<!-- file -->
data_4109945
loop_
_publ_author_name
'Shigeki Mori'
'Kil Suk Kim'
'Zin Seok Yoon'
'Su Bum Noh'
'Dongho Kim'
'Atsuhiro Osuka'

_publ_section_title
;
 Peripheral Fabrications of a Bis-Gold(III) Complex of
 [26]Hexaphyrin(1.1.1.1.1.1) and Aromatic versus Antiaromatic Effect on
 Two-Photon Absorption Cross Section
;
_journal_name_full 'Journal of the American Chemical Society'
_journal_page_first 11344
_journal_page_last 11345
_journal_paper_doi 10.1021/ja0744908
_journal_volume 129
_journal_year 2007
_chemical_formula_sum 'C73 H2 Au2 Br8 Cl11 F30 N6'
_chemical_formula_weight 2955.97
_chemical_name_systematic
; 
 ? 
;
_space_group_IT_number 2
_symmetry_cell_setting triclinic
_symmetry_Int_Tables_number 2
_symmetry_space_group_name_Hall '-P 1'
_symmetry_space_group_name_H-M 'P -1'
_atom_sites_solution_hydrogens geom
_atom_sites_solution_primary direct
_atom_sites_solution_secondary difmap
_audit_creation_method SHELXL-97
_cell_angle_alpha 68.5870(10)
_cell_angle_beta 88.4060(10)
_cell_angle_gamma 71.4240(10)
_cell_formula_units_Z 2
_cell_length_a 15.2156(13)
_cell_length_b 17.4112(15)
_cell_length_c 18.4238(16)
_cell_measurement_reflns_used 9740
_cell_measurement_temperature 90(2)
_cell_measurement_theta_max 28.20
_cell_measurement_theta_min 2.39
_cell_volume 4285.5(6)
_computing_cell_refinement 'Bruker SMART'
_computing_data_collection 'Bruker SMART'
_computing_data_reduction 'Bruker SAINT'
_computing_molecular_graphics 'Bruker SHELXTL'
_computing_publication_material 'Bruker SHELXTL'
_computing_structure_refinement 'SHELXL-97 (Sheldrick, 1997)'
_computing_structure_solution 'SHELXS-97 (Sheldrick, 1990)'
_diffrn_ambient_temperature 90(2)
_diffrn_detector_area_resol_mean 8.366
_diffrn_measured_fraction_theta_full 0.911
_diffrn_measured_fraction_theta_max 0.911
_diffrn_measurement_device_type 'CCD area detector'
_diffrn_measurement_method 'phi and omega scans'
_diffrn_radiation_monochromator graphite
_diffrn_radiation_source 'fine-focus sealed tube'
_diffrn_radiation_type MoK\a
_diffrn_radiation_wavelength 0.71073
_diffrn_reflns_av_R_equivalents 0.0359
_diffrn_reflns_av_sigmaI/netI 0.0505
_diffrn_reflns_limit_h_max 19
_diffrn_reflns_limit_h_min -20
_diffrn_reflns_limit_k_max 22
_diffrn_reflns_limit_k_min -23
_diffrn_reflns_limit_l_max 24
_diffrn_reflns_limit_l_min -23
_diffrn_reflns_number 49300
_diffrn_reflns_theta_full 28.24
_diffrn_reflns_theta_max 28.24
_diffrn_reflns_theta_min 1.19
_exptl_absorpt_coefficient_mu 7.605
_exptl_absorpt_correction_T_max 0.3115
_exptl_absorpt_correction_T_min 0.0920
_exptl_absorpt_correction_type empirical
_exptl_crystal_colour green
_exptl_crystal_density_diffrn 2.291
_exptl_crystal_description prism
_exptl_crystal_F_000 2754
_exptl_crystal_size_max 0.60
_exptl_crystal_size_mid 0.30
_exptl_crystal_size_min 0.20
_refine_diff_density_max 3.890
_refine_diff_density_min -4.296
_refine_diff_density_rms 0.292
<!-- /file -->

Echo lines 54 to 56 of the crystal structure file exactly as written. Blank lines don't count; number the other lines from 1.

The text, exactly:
_computing_structure_refinement 'SHELXL-97 (Sheldrick, 1997)'
_computing_structure_solution 'SHELXS-97 (Sheldrick, 1990)'
_diffrn_ambient_temperature 90(2)